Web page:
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Bob Gimlin Was Interviewed April 16Th On C2C

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norseman
3 hours ago, Huntster said:

 

Why would 2 Washington guys run to Idaho for Coors when they could easily enjoy Oly or Rainier beer right at home?

 

 

 

 

 

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Catmandoo

Hunster, 'back in the day' when Coors was not sold in Washington, having Coors was a novelty.  Rainier beer ( vitamin R ) was plentiful. Olympia beer had a secretive population of Artesians, more elusive than Sasquatch. However, we called it Oly queer beer due to activities of a brewmaster at a notorious rest stop on I-5.

 

You did good at finding the old advertisements. The ad agency for Rainier was based in Seattle and the ads were funny. Definitely regional humor. When the ad contract shifted to Los Angeles, the ads went to very bad.

Find 'R-BO' and the 'Rainbeers'. The Ivars 'dancing with clams' has a back story. The original ad was a parody of the movie 'Dancing with Wolves"'. Lawyers got involved and they had to re-do the ad. Clem the clam was in a half time activity back when the Seattle Supersonics played at the 'Coliseum'. Clem the clam was able to shoot a hoop, which is no easy task for a bivalve.

 

And now, everyone is making beer. I should make Catmandoo Pale Ale, but i have to drink a lot of coffee.

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norseman

My dad called Oly beer “it’s the water....and nothing more”.

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Arvedis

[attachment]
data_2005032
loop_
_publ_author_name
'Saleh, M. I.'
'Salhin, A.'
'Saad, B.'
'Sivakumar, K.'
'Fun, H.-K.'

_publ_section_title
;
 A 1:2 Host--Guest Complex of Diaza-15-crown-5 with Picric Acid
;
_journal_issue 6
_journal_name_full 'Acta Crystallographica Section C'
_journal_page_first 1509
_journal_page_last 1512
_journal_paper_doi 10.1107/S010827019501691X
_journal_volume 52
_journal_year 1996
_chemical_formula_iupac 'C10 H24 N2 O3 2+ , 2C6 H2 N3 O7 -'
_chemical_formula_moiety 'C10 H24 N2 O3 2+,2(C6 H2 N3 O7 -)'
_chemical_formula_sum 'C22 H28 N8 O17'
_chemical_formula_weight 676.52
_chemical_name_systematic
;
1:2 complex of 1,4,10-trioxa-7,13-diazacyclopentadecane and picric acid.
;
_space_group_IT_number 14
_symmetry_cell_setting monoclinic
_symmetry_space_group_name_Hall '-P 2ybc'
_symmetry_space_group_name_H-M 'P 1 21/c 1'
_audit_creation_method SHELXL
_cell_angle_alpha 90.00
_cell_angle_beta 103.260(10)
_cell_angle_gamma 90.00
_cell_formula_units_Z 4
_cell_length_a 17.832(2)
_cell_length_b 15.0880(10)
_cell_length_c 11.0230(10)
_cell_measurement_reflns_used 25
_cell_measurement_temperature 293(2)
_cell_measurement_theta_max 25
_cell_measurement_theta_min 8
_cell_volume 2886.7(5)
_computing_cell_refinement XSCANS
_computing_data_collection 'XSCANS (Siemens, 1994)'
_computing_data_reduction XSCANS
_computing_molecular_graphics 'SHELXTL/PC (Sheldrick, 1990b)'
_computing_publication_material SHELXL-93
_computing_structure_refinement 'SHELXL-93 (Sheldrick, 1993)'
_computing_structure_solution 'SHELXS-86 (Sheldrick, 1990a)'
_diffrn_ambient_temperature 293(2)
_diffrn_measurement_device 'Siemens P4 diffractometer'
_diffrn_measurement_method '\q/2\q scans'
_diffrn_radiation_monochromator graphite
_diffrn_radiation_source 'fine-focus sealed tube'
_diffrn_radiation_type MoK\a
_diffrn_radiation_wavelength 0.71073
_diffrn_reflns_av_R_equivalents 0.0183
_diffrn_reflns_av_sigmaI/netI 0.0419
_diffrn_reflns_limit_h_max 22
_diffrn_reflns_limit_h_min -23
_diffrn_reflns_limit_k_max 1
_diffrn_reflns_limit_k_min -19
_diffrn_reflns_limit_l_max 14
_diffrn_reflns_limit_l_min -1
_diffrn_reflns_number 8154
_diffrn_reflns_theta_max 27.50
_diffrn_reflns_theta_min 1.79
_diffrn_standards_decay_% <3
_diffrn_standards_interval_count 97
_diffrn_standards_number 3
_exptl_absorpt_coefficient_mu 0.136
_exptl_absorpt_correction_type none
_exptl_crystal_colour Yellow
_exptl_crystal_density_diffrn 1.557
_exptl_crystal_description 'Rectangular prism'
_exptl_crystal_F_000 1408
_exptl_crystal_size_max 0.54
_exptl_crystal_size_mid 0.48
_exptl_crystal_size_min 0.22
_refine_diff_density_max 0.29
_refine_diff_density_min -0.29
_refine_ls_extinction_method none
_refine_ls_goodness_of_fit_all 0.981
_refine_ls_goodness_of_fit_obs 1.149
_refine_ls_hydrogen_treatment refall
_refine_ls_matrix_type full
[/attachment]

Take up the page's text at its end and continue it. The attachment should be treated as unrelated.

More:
5 hours ago, Catmandoo said:

having Coors was a novelty.

 

It was mythical on the east coast. We never saw it.  

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Huntster
8 hours ago, Catmandoo said:

Hunster, 'back in the day' when Coors was not sold in Washington, having Coors was a novelty..........

 

Yeah, same in Alaska. Then somebody started distributing the stuff, and the novelty went away. Now it's all about local microbreweries, and the local stuff is very good. 

 

.......Olympia beer had a secretive population of Artesians, more elusive than Sasquatch. However, we called it Oly queer beer due to activities of a brewmaster at a notorious rest stop on I-5.......

 

Yeah, the Olympia artesians were their secret sauce. I didn't know anything about their queers, though. Did he do the unthinkable to their magic water?

 

.........You did good at finding the old advertisements. The ad agency for Rainier was based in Seattle and the ads were funny. Definitely regional humor. When the ad contract shifted to Los Angeles, the ads went to very bad........

 

A few years after arriving in Alaska my beloved wife and I sold our mobile home in Anchorage to a Washingtonian, of which there were many here at the time. He was a Rainier beer freak. Got me going on it. I liked their commercials, too.

 

Everything that ends up in LA ends up very bad.

 

.........And now, everyone is making beer. I should make Catmandoo Pale Ale, but i have to drink a lot of coffee.

 

Wait a minute........why do you have to drink a lot of coffee? I'd certainly try your pale ale, but I do prefer amber ales, myself..........

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Airdale

Back in '74 right after I returned home from the Navy, Coors wasn't available in Montana so got some friends and made a trip to Idaho and loaded up the trunk of my '65 Cutlass with cases of the stuff. I actually preferred the stronger malt liquors and ales and Rainier Ale, the "Green Death", was the favorite. Don't drink much any more and tend to be pretty selective, but do appreciate the abundance of micro brews available.